In 1998 in Luxemburg Galentin Gatev M.D. participated with his work “Motor Engines with a Regional Purpose. Evidence”. This is another half-true, half-imagined story about the rounds that four local priests are doing in the area of the city of Botevgrad, Bulgaria and about the technical problems they are having with their vehicles as a metaphor for the toddling (or deteriorating) society. Or as the catalogue text for his work says, the artists is showing “daily madness” of life in a post-communist country” 2.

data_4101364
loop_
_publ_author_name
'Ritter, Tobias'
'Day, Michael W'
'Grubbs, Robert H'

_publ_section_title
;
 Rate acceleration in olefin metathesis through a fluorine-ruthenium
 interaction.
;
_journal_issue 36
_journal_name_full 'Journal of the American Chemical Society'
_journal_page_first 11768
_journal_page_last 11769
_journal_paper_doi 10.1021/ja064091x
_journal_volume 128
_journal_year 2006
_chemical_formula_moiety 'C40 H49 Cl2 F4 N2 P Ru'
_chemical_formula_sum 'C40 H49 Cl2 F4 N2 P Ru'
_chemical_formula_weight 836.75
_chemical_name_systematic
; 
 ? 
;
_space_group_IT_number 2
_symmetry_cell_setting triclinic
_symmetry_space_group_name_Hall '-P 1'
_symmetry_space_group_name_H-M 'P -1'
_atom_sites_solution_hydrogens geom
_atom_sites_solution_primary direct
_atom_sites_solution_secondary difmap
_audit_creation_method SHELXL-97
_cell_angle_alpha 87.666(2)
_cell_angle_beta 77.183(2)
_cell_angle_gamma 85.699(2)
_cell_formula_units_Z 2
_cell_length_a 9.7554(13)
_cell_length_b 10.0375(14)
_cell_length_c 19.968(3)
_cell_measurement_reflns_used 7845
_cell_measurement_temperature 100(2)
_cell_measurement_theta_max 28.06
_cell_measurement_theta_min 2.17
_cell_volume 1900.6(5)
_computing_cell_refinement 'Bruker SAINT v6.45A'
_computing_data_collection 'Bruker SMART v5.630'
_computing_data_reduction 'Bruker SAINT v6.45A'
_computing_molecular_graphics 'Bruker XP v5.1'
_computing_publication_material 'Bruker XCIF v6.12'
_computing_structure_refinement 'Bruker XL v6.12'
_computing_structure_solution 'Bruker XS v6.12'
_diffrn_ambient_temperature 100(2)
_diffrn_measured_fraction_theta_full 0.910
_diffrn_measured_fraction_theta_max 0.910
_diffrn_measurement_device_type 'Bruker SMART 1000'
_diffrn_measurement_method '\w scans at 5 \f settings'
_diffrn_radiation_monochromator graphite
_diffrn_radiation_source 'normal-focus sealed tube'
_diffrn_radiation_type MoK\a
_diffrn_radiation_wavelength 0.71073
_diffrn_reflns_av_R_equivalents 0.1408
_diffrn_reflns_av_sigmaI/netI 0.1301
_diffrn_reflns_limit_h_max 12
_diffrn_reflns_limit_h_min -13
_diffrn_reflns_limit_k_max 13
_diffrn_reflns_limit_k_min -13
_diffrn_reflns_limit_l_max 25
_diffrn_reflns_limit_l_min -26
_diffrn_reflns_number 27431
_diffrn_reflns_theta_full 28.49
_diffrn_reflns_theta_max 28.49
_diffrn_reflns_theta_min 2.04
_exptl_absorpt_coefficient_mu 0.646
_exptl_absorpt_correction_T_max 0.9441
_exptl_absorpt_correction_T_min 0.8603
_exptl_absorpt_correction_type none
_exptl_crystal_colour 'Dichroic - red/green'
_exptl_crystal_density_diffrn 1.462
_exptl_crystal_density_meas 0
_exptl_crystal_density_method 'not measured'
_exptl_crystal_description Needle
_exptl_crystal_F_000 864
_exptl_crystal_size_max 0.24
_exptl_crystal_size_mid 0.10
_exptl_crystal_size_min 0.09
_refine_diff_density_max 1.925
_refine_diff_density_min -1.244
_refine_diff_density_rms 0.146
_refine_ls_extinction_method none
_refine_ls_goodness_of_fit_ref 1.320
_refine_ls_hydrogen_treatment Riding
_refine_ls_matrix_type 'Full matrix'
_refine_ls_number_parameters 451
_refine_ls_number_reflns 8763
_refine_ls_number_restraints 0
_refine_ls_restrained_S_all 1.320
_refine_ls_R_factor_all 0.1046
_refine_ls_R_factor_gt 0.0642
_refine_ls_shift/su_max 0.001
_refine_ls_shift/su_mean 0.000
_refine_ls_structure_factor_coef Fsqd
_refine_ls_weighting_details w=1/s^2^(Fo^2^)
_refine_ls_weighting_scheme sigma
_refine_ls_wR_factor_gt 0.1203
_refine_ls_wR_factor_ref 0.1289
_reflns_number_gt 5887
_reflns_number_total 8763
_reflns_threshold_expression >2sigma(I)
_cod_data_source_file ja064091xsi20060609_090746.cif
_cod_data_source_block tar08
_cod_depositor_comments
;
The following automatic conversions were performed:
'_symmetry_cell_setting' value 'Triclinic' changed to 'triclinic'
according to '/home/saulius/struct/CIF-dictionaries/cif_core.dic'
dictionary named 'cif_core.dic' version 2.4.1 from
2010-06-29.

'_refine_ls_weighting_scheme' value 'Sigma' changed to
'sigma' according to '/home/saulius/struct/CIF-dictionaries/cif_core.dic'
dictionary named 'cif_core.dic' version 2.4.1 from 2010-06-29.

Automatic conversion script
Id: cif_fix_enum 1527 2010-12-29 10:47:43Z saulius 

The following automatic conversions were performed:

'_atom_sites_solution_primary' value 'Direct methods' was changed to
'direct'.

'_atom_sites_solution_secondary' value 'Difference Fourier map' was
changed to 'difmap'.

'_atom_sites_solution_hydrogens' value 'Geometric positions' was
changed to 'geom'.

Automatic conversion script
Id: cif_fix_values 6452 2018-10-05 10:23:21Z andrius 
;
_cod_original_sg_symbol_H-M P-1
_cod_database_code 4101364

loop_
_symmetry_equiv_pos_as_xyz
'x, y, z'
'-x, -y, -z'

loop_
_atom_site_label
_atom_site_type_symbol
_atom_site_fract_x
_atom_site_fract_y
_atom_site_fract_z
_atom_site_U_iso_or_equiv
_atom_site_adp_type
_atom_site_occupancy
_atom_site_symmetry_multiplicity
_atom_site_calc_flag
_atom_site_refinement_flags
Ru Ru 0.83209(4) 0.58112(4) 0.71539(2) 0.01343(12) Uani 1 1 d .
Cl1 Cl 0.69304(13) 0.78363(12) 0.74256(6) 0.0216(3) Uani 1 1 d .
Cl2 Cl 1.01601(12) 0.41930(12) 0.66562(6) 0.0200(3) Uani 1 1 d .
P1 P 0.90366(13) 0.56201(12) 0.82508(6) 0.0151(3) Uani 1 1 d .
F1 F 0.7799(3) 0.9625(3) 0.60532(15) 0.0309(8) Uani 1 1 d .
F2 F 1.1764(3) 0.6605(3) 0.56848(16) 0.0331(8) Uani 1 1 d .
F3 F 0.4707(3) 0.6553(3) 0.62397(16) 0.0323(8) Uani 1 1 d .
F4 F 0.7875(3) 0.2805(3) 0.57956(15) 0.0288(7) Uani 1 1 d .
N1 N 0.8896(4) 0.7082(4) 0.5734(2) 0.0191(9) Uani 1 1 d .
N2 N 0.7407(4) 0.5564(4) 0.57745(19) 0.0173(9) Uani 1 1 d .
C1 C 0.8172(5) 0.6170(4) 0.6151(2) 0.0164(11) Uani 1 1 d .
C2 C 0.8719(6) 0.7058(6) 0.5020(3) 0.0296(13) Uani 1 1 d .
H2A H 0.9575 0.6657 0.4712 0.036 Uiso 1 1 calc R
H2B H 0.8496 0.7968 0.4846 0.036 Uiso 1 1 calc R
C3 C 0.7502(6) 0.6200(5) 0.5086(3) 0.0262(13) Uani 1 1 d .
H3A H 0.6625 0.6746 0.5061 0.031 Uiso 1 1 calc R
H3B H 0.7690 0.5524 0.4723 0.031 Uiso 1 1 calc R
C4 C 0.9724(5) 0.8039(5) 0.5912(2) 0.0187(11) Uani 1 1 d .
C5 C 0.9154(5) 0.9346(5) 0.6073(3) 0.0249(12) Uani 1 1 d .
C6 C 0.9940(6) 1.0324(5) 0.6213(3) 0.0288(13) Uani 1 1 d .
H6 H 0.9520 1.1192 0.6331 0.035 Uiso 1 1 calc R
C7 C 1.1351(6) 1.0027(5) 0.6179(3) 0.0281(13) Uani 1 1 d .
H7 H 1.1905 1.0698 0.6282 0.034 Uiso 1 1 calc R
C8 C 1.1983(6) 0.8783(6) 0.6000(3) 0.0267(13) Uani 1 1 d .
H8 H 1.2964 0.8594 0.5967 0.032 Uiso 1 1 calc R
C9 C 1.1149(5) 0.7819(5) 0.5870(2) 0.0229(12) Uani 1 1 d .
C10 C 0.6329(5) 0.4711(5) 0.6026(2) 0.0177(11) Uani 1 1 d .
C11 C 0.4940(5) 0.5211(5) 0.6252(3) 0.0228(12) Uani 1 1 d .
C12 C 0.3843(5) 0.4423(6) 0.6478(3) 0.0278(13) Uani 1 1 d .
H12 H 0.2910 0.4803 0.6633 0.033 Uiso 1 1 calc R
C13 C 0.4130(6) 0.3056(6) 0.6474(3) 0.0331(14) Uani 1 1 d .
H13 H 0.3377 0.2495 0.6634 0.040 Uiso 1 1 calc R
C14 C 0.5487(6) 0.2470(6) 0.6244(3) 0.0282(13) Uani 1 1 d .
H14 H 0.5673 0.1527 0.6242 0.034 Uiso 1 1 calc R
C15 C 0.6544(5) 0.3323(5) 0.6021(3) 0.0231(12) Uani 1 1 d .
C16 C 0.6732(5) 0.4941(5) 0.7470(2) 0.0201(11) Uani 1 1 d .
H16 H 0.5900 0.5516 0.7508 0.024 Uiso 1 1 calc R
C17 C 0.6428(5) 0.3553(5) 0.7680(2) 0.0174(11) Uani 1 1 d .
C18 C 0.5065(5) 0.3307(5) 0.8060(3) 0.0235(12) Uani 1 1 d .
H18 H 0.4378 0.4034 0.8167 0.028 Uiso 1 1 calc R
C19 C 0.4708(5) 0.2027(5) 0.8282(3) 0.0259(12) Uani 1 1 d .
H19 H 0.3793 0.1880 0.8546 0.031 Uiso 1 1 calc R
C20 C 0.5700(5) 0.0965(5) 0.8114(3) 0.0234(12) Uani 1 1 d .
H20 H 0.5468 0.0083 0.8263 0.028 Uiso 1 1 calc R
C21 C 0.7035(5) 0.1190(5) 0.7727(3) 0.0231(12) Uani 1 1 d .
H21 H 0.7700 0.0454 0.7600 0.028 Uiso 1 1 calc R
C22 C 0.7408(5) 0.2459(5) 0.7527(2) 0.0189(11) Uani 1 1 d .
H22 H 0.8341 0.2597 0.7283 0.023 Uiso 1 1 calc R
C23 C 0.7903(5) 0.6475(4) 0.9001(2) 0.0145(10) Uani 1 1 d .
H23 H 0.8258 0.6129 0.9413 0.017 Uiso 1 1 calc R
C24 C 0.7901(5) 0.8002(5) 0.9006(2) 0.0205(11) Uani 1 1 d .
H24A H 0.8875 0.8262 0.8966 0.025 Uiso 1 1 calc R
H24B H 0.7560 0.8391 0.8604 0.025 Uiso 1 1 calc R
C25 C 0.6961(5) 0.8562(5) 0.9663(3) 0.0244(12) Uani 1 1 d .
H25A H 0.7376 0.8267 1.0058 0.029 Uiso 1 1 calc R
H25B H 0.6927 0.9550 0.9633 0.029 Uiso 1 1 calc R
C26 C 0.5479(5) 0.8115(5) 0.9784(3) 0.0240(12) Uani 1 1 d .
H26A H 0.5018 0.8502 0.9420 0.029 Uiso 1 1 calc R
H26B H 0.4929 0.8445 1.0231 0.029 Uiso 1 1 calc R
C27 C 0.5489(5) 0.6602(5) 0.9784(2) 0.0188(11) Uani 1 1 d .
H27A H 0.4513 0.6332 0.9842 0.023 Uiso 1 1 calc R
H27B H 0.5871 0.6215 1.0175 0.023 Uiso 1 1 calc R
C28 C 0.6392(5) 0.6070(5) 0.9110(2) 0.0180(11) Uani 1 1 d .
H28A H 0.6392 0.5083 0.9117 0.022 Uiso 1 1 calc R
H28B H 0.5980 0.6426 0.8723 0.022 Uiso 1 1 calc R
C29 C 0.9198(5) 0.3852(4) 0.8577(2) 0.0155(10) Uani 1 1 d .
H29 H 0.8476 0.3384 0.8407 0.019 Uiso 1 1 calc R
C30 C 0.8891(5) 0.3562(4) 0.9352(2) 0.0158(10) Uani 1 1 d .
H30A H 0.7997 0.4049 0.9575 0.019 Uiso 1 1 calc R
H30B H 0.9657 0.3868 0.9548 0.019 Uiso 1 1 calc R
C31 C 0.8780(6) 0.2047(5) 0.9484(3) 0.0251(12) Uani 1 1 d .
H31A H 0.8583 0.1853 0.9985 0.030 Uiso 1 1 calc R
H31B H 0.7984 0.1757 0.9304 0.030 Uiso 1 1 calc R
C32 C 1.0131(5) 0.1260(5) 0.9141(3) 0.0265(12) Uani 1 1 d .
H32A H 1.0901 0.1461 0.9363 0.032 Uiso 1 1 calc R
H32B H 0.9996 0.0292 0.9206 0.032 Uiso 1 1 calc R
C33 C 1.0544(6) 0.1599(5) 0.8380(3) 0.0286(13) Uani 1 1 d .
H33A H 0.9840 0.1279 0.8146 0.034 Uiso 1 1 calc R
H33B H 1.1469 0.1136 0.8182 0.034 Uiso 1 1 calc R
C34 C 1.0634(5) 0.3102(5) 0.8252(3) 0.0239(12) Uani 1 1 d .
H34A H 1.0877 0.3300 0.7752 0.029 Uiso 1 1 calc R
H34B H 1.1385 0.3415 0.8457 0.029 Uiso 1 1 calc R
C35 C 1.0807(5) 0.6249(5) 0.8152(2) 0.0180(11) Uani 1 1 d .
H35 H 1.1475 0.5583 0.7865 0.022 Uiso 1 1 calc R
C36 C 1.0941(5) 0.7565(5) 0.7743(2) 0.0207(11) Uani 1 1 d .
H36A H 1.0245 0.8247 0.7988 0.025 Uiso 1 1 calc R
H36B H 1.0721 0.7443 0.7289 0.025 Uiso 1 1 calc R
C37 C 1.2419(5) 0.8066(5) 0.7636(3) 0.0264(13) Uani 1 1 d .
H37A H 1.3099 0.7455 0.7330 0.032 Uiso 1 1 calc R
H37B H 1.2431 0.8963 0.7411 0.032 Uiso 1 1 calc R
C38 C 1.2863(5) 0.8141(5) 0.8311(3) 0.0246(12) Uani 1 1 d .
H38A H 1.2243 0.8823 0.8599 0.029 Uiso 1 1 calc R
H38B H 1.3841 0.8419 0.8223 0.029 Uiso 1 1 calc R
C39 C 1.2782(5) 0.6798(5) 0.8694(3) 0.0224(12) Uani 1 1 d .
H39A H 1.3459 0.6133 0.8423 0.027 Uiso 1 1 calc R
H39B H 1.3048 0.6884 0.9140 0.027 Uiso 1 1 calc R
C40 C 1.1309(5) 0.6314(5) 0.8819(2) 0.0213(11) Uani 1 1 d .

In 2000 Pravdoliub Ivanov showed “Transformation always takes time and energy” 3. The boiling and slowly evaporating water from the dozens of pots and pans is an elegant metaphor for the time people from our neck of the woods are living through. 2002 was very successful for Bulgaria not only because of the participation of Iara Boubnova in the curatorial team of Manifesta 4 but also because of the presentation of three artists from Bulgaria 4. Luchezar Boyadjiev developed on location his work “I want you for M4” – video portraits of anonymous people from Frankfurt in the style of the classical genre but using new technology. Kalin Serapionov showed his video “Unrendered” 5. In a crowded place in Zurich he is filming the people waiting at a Meeting Point. He is trying to capture the hard to control situation in a public space full of people while transforming it into a “laboratory set of elements where the unrendered documentary material is turning into an object of controlled surveillance” 6. Ivan Moudov takes part in the video landscape of Manifesta 4 with the work “Traffic Control” which is a documentary about his performance in Graz, Austria in 2001. Dressed up in the uniform of a Bulgarian traffic cop, the artist is illegally regulating the car traffic at a busy intersection.